How is COVID-19 impacting your life?
I’ve been living at a Marriott property in the Cleveland area for the last month. I travel for work because there is a need in that community for somebody with my training. The hotel and staff have been unbelievably supportive, it’s been like a second home.
I also provide remote medical consultations through a company in New York City. The expanded use of telehealth is invaluable for people that may not have immediate access to care. But like we tell the callers; there’s no substitute for an emergency department visit when you need one.
My family life has been disrupted and it hasn’t been easy. Normally, I’d return home to Georgia to be with my husband, kids, dogs and cat when I’m between shifts in the emergency department. I made the difficult but necessary choice to stay apart because I dare not infect them. It was hard to miss our traditional Easter dinner, but everyone is very understanding.
Your day sounds incredibly busy. What do you do when you’re not in the emergency department?
Art can be therapeutic after a long shift. My friends are really rising to the occasion, sending me fun gifts and coloring books. I also crochet and cannot wait to see what happens next on British Bake Off.
My whole family is invested in this effort. We talk as much as we can on video calls. My son wants to go to medical school and my cousin is making masks for the community. I gave a few to my Marriott family, we have to keep them safe, too!
What are you seeing at your emergency department?
This might sound odd but one reason I love emergency medicine is that crisis brings out the best in people. I’m lucky to be surrounded by a wonderful team – nurses, doctors, secretaries, janitorial staff, everyone’s rallying to treat and protect as many people as we can.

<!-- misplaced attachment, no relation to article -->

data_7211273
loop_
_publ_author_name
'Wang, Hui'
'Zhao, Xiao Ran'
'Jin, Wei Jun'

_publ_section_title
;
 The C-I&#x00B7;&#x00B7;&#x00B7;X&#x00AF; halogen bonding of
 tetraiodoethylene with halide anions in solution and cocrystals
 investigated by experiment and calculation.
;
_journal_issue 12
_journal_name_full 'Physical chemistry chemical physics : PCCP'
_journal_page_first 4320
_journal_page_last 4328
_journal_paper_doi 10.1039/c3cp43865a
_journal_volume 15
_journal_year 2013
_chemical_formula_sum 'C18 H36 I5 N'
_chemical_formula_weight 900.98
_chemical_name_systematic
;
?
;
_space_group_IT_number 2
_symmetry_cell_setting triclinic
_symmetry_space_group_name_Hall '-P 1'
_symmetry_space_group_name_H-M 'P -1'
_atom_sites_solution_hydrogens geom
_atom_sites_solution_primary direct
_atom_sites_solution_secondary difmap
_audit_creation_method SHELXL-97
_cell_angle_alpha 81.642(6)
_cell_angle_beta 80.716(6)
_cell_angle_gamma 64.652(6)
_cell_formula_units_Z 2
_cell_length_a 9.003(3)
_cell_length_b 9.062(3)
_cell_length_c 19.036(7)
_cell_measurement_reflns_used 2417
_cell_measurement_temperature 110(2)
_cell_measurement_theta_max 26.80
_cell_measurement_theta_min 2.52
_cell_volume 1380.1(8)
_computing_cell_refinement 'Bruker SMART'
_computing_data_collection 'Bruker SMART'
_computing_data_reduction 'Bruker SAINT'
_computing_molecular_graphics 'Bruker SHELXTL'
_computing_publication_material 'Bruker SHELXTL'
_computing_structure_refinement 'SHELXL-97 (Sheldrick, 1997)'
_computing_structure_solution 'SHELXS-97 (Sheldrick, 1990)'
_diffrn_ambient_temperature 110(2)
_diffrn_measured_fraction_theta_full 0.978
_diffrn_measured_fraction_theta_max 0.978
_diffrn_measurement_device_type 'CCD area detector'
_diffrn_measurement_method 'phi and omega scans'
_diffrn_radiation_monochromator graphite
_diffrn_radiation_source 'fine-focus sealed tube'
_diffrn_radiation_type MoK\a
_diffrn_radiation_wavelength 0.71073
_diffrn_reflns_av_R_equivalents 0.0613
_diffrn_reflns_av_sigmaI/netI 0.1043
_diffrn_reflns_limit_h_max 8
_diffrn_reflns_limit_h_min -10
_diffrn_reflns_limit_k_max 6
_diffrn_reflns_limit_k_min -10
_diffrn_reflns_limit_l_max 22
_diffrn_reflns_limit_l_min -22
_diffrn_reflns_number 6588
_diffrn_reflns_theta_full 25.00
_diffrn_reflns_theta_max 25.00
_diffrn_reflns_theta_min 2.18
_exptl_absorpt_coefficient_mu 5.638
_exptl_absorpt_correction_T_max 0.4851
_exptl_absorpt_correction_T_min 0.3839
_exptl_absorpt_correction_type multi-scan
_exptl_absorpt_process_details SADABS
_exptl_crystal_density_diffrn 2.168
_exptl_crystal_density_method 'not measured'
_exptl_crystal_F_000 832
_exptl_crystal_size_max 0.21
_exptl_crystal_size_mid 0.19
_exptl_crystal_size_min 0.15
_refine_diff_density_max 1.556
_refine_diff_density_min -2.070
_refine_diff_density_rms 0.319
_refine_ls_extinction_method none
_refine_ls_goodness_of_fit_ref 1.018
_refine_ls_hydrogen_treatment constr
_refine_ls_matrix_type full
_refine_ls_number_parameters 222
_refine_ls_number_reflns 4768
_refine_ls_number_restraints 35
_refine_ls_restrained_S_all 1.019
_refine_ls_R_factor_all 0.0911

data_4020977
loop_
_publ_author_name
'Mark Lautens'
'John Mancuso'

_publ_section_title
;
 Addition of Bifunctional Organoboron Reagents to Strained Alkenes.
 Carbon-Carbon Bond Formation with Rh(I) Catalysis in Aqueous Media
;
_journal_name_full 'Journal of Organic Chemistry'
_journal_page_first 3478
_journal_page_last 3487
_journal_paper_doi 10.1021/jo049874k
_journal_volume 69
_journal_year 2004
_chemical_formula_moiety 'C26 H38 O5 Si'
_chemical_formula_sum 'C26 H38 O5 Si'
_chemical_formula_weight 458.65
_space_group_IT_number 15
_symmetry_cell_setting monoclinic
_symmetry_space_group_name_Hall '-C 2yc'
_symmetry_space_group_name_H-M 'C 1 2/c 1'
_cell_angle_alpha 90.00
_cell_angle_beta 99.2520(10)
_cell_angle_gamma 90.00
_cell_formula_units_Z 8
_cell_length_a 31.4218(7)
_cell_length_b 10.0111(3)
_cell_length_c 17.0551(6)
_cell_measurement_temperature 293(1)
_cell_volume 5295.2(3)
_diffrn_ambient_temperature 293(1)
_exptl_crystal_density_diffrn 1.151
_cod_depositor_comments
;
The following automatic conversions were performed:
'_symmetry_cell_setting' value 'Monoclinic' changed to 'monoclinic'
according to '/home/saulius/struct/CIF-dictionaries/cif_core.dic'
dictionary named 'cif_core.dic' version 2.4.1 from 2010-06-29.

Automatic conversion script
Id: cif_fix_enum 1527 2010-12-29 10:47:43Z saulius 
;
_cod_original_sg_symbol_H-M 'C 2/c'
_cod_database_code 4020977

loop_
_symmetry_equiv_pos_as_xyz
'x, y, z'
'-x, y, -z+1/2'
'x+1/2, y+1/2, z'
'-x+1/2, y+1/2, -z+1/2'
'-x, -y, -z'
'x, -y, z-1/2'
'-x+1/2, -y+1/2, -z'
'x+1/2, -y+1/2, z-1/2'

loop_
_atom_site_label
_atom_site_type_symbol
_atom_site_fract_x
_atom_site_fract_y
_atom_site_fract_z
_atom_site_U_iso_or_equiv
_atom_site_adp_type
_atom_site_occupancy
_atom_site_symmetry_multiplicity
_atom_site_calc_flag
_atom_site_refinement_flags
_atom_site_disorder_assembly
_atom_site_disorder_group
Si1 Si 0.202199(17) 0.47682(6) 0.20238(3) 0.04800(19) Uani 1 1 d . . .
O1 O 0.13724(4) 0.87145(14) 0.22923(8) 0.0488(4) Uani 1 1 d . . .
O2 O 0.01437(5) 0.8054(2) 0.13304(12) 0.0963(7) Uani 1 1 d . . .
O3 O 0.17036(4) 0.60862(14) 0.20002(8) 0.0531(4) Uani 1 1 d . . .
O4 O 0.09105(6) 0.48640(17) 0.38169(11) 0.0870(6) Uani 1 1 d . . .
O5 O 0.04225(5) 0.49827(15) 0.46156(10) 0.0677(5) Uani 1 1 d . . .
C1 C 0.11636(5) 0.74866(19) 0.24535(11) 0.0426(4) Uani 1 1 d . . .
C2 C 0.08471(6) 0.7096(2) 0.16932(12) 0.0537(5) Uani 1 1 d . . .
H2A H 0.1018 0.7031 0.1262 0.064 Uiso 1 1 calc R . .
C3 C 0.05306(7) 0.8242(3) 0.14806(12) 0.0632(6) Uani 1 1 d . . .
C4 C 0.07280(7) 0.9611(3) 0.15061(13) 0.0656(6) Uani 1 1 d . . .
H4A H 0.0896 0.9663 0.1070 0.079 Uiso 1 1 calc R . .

There are fewer patients in many places right now. That’s really concerning because I know that the usual emergencies couldn’t have just disappeared. Where are all the heart attacks, strokes or falls?
I want people to know that the emergency department is safe. Please don’t delay medical care if you need it.
Do you have enough PPE?
I operate under the assumption that I’ve been exposed to COVID-19, although I feel fine. I bought a P100 mask on Amazon, personal protective equipment is being rationed at my hospital to avoid running out.
What would you like to tell your patients?
Direct contact between COVID-19 patients and doctors is minimal and visitors are limited. If you are sick, I want you to know you are not alone. You’re with an emergency physician who wants to be there to take care of you.
Thousands of us are embracing technology or standing in for families that cannot be at the bedside. We accept this responsibility and all that comes with it. We are incredibly proud of what we do and grateful for the chance to do it.